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Author: ResNullius Big gold star, 5000 posts Old School Fool Add to my Favorite Fools Ignore this person (you won't see their posts anymore) Number: of 76103  
Subject: Make Your Choices Well Date: 7/23/2008 10:01 AM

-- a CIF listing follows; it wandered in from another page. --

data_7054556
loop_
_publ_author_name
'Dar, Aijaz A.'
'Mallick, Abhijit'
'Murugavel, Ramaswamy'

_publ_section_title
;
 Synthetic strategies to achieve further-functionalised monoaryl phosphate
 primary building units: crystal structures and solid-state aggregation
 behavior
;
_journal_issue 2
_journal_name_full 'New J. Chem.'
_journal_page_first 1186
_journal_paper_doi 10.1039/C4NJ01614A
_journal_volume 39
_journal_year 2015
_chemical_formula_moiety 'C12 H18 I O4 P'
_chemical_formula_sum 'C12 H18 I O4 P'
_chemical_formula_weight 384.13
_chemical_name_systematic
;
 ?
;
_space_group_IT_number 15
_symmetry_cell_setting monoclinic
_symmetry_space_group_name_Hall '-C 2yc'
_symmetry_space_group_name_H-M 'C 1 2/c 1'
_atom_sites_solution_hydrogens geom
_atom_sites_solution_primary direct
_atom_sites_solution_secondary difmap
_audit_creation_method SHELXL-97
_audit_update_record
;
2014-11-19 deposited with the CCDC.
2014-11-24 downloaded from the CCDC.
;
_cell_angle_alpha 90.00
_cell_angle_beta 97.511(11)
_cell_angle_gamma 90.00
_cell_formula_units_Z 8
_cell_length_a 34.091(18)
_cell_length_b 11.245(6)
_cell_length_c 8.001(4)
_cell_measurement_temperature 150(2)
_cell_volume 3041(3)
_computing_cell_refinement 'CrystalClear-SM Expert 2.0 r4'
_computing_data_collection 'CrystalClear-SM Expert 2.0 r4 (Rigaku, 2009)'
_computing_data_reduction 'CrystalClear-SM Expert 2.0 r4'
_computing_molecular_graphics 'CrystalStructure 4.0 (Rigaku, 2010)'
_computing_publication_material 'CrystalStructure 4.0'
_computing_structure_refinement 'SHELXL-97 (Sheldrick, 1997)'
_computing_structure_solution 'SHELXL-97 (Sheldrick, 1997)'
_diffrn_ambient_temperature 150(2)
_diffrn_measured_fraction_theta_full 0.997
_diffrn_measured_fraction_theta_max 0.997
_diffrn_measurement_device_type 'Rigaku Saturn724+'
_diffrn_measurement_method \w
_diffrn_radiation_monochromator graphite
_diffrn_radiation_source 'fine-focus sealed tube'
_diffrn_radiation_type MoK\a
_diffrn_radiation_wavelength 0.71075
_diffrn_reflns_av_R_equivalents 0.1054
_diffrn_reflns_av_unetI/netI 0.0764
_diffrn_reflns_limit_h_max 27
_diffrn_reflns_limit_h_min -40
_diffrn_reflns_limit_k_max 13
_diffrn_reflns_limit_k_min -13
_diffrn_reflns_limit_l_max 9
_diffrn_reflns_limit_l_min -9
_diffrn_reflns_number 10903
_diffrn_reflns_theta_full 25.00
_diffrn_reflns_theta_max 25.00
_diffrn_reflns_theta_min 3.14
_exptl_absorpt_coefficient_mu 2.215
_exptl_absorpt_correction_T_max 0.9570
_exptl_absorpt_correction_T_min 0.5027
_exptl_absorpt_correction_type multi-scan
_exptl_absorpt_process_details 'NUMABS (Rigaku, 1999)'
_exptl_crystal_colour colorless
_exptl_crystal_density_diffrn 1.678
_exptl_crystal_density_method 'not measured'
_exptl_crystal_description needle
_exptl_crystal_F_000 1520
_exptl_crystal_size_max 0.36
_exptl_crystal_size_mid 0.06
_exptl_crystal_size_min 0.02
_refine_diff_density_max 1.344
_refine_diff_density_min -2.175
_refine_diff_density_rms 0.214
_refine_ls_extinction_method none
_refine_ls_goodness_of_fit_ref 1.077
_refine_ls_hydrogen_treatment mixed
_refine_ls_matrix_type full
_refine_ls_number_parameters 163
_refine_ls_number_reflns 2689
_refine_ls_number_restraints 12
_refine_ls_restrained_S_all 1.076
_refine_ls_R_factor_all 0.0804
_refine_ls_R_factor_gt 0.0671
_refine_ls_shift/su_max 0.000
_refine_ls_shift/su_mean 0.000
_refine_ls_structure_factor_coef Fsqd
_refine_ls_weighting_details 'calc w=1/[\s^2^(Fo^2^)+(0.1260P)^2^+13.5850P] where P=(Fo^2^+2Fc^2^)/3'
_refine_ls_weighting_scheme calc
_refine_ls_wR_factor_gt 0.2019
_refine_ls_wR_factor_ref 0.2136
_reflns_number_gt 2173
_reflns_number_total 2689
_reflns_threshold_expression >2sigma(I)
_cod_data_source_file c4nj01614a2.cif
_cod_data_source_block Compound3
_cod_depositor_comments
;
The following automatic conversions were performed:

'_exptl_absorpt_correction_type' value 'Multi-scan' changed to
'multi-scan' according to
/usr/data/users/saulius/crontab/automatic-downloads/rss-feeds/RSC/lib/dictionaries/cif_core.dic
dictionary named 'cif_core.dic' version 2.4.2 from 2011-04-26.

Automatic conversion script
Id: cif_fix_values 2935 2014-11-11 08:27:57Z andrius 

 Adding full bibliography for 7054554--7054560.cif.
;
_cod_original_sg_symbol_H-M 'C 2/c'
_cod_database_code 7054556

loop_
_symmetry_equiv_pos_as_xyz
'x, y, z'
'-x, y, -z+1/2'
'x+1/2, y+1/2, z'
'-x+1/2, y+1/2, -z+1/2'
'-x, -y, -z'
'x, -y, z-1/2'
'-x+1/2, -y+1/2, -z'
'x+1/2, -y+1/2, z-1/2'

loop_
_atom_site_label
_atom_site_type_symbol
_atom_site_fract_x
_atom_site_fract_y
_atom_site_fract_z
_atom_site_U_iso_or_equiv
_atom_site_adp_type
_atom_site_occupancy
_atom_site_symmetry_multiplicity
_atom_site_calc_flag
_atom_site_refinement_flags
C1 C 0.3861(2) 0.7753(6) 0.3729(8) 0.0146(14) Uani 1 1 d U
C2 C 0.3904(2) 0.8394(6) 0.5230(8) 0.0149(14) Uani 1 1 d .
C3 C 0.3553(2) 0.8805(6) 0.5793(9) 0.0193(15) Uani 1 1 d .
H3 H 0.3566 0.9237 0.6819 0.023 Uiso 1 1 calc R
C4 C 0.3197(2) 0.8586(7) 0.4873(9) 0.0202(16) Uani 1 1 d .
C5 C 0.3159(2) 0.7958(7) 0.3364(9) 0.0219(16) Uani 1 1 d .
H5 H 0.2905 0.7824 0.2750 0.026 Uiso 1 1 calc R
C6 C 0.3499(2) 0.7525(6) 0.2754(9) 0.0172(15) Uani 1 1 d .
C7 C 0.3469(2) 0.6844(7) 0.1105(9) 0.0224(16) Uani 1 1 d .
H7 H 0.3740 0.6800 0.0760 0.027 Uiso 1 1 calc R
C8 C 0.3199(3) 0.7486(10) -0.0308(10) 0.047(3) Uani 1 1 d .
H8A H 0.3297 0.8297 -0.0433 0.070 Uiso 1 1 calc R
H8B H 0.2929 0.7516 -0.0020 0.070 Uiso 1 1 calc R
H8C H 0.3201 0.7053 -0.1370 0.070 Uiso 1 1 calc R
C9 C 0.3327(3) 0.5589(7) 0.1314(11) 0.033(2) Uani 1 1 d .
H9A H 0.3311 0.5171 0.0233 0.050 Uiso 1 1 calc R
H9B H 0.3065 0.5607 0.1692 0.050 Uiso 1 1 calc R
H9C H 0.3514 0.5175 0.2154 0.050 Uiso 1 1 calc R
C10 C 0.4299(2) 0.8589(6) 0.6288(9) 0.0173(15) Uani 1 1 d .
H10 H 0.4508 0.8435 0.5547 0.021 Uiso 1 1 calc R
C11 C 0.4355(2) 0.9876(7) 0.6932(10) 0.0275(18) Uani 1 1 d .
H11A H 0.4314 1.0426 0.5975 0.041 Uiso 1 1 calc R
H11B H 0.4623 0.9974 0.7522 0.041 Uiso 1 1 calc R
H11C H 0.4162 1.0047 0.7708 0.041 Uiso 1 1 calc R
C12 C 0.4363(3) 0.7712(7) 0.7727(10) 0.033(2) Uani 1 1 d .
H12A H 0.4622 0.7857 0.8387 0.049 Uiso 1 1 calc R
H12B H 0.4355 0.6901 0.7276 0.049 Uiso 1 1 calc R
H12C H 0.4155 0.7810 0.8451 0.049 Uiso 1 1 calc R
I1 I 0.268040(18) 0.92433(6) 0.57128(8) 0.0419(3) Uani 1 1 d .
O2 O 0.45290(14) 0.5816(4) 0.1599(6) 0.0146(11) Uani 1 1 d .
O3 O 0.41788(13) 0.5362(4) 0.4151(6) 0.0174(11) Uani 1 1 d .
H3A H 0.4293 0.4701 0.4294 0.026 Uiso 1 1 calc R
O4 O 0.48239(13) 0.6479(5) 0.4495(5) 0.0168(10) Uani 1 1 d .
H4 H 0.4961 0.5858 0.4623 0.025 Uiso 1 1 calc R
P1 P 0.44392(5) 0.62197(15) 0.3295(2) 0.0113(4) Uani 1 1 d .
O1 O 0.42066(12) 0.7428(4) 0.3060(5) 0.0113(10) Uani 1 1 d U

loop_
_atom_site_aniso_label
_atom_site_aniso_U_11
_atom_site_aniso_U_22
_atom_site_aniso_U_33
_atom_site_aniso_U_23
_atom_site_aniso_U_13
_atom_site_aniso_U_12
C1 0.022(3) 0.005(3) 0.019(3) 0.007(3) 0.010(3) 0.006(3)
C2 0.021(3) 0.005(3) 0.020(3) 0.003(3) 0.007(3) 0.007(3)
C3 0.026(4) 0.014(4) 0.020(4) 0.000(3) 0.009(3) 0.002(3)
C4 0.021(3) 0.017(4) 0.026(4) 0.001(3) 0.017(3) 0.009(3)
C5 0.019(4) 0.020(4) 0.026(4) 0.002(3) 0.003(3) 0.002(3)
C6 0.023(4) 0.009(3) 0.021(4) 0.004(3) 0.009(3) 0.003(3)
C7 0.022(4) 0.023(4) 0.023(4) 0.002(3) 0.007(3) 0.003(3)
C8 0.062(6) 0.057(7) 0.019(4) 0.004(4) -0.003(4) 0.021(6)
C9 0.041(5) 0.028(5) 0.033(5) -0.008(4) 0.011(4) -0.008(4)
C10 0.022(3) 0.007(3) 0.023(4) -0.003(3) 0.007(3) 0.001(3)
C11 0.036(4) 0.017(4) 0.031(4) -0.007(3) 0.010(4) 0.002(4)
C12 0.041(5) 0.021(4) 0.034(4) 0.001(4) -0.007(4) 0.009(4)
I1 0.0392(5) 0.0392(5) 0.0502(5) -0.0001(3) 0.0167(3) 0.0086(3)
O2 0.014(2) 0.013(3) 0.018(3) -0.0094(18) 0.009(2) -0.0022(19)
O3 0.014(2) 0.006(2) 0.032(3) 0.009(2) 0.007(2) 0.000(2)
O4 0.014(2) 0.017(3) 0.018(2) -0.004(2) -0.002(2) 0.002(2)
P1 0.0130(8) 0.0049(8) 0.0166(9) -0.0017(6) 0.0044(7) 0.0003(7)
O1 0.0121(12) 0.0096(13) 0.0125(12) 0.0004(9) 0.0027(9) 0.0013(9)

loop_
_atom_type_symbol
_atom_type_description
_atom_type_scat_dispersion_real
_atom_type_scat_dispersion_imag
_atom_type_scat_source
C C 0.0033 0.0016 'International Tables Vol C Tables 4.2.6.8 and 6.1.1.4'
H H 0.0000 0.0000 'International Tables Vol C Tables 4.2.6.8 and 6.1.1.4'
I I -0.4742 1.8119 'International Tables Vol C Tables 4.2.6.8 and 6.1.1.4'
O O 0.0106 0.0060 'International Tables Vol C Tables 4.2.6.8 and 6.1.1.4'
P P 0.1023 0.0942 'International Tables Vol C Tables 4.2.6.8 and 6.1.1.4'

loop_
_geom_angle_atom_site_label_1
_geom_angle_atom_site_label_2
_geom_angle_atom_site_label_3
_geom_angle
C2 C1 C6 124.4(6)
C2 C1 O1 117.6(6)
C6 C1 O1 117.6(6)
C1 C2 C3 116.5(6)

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A few nights ago, DW and I went out to dinner with a woman who lives down the street. Her husband was out of town on business. The woman is right at 60, and she spent her prior years as a housewife and mother of three. Her husband was/is a very successful professional, with multiple professional degrees. He has made excellent mid 6 figures for many years, but his work is involuntarily drawing to a close. He's almost 61. They have a primary residence in a great NC town, plus a vacation home in the mountains. Anyway, the woman mentioned during dinner that they had just determined they were way short of retirement funding to maintain their current lifestyle, and she was somewhat worried. We just listened, and frankly we couldn't believe that she was telling us all of this. Anyway, when we got home, DW asked how they could be in such shape. I mentioned that he probably had fully funded his 401k over the years, but likely spent most of what was left on their lifestyle. They have expensive homes, very expensive cars, take very expensive vacations, have tickets to every expensive sporting and entertainment event, and do expensive things all the time. If they had spent most or all of their then current income on lifestyle, then all they would have now is his 401k, which couldn't have more than around $1.5M in it, given the limits on what can/could be contributed over the years. I explained to DW that $1.5M would allow for about $60K before taxes each year, and that their current lifestle probable would take around $200K before taxes. Other than working for more years, there isn't much they can do at this late stage, other than substantially reduce their lifestyle, which wouldn't mean ruination by any means. DW then said that she was glad that we didn't take expensive vacations over the years, or drive expensive cars, or buy up to more expensive homes, or live beyond our means. Retiring early has been great for us, but being reasonably secure is even better. I say this with fingers crossed and knocking on wood, because bad things can happen to anyone at any time. Bottom line: The choices folks make during their younger years determine the choices we have in future years, so make your choices well while you have the chance.
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